Osmoregulation in response to drought stress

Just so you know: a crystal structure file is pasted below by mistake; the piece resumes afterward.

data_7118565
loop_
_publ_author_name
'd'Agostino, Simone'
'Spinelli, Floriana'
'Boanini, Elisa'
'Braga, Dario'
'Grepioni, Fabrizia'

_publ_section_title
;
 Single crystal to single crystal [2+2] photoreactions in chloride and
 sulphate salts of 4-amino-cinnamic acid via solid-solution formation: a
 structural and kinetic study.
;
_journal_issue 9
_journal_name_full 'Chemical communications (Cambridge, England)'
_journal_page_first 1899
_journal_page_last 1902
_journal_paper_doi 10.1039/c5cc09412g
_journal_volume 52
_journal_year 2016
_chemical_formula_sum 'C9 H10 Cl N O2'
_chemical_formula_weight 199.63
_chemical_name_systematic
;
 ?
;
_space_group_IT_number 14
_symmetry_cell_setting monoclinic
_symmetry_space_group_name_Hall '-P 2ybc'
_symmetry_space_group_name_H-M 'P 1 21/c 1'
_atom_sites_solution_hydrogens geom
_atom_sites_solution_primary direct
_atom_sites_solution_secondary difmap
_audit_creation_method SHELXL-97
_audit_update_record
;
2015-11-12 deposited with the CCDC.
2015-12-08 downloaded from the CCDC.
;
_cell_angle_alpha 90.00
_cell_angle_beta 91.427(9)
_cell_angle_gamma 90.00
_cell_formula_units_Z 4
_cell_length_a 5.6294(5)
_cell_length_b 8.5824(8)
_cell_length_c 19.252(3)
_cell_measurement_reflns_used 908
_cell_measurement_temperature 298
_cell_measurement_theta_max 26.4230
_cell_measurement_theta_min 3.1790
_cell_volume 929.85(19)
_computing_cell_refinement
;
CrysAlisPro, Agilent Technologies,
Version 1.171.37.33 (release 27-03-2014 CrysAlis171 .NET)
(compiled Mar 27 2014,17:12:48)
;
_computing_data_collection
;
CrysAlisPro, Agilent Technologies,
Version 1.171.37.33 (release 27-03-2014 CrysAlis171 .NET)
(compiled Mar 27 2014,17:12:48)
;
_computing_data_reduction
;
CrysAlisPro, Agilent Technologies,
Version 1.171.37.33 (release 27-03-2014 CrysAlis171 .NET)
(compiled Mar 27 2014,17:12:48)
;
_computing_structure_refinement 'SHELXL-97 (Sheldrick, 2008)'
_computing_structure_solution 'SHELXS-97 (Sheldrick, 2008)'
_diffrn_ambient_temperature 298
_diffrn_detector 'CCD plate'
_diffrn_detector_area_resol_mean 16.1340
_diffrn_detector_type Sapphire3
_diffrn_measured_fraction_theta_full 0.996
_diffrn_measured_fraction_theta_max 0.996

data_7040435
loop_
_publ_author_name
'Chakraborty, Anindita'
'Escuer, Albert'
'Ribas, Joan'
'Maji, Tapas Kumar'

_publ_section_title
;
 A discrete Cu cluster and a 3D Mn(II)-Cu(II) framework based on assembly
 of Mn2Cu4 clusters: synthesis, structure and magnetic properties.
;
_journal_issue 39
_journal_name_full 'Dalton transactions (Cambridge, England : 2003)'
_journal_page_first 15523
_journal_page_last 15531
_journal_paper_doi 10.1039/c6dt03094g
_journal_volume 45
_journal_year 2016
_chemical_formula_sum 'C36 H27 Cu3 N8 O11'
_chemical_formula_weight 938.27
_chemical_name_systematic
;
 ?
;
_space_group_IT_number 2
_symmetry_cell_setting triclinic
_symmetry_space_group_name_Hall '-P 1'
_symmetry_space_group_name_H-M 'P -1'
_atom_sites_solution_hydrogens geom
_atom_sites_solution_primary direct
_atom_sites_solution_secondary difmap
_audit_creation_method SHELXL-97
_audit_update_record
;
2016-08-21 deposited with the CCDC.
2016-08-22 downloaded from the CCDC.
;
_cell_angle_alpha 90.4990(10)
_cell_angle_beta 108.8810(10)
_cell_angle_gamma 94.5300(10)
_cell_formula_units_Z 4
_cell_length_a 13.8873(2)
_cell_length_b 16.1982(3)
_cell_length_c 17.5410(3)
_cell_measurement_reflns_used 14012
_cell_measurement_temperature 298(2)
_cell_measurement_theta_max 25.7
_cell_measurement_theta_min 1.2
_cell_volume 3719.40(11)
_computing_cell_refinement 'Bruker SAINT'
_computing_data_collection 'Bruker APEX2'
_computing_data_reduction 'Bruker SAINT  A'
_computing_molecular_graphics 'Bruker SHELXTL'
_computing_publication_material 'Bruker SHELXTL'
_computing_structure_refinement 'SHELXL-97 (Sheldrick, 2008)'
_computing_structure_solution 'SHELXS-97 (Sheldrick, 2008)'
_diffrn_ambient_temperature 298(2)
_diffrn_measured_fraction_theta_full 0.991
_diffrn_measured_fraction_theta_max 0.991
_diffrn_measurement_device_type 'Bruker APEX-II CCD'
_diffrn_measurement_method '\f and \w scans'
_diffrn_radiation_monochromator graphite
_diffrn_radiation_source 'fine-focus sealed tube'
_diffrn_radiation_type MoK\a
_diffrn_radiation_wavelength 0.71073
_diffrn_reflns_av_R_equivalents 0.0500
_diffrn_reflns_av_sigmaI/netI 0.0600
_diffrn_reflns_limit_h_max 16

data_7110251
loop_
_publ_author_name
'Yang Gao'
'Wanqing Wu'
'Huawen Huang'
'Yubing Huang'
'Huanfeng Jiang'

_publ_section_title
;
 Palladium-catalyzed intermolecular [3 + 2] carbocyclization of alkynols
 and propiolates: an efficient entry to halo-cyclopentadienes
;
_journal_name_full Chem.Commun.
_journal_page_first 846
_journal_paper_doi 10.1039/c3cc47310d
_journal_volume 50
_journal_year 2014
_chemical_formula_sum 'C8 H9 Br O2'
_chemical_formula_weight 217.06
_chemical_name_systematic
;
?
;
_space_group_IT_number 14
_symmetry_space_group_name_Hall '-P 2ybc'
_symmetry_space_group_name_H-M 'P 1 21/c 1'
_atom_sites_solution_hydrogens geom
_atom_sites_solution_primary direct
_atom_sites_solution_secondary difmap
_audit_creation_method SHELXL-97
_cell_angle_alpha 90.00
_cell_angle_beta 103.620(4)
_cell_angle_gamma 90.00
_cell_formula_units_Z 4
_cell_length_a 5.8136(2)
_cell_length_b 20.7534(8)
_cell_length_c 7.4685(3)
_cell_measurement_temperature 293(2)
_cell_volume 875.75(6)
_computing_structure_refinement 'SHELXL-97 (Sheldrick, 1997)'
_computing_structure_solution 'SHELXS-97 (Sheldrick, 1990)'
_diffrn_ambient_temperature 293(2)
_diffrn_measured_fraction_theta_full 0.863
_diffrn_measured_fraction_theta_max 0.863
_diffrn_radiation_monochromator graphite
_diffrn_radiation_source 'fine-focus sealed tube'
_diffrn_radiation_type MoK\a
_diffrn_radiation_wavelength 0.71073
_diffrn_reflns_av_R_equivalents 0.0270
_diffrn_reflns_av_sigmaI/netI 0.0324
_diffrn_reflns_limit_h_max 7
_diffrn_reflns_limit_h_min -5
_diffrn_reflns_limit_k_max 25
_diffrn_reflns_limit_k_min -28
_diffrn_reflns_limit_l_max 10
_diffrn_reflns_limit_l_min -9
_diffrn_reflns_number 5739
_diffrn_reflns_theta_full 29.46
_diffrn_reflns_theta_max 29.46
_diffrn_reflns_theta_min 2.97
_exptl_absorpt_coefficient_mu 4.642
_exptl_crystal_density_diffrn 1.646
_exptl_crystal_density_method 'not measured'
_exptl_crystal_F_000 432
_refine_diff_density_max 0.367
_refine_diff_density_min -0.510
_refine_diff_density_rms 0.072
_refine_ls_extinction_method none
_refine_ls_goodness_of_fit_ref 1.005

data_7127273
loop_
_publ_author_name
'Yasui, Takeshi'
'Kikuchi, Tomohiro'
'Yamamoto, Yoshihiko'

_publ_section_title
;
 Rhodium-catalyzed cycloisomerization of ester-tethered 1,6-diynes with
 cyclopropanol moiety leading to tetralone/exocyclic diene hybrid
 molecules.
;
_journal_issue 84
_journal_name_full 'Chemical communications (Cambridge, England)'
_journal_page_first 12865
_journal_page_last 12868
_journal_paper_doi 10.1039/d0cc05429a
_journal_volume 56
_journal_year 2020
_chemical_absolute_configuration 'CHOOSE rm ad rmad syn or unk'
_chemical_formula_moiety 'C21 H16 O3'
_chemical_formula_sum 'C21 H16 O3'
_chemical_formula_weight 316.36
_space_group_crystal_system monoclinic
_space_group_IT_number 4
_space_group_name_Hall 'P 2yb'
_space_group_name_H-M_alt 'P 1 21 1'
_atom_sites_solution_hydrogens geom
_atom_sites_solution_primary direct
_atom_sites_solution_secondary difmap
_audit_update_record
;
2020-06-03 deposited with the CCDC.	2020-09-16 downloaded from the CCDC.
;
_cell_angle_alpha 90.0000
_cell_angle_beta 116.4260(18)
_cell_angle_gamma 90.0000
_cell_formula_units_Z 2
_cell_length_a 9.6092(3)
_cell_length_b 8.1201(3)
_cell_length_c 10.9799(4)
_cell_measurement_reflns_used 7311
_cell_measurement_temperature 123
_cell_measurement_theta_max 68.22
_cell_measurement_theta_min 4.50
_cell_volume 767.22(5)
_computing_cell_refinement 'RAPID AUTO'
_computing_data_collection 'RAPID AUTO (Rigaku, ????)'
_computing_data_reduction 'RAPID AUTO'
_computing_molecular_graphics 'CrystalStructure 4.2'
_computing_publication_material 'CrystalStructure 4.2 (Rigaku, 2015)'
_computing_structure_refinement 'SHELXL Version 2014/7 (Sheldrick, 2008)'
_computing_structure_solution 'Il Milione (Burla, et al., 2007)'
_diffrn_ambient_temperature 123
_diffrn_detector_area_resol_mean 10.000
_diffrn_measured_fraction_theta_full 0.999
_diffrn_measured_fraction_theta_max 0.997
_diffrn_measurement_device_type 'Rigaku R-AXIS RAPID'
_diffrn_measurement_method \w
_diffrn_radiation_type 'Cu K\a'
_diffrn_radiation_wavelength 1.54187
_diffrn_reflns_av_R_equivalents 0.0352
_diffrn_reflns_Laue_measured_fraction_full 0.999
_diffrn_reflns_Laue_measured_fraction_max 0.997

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Humankind is undoubtedly dependent upon plants. Our interactions are ancient and have developed gradually through eons of sharing the earth. Without their ability to transfer sunlight radiation into stored chemical energy, it is unlikely life would have evolved at all. This relationship is most clearly exemplified in modern agriculture, which produces food for our growing populations. Grasslands in particular make a significant contribution to food security by providing feed for livestock used for meat and milk production (O’Mara, 2012). Energy captured by plants can also be converted into ethanol for energy use (Tilman, Hill, & Lehman, 2006). Furthermore our largest current energy source is fossil fuels, which is actually energy stored by plants who died millions of years ago. Given our great dependence on agriculture for food and energy, researchers have been interested in studying many species of plants in their native environments. This can inform scientists about how plants have adapted to live in their respective habitats. Another relevant consideration, in light of the shifting climate in the United States to a more arid environment, is how plants have evolved to manage drought stress. Water is very important to all plant species as it is the primary carrier of sugar and nutrients throughout plants, and itself is required for ongoing metabolic processes and growth. Therefore if a plant can survive in a very dry environment, it must have a mechanism to manage the stress and maintain metabolic processes. Osmoregulation in plants is an important component of drought tolerance. It encompasses concerted efforts within plant cells to maintain a high water pressure so the metabolism can continue and the plant may live. It also helps to maintain the cellular integrity and minimize damage to membranes and organelles. Osmotic adjustment is part of this effort, and the first chapter of this thesis outlines a more efficient measure of osmotic adjustment suitable for high throughput analyses. These investigations were conducted using a clonal population of the switchgrass Panicum virgatum, a biofuel candidate. A method similar in concept to that developed in chapter 1 was used to investigate the genetic architecture of osmoregulation in the model plant system Arabidopsis thaliana. In chapter 2, a powerful genetic mapping population of natural accessions of Arabidopsis thaliana was used to do quantitative trait loci (QTL) mapping of osmoregulation. While these two investigations were conducted in different species, the insights gained in each about osmoregulation give the scientific community a better knowledge base about basic plant function which will be invaluable in the future.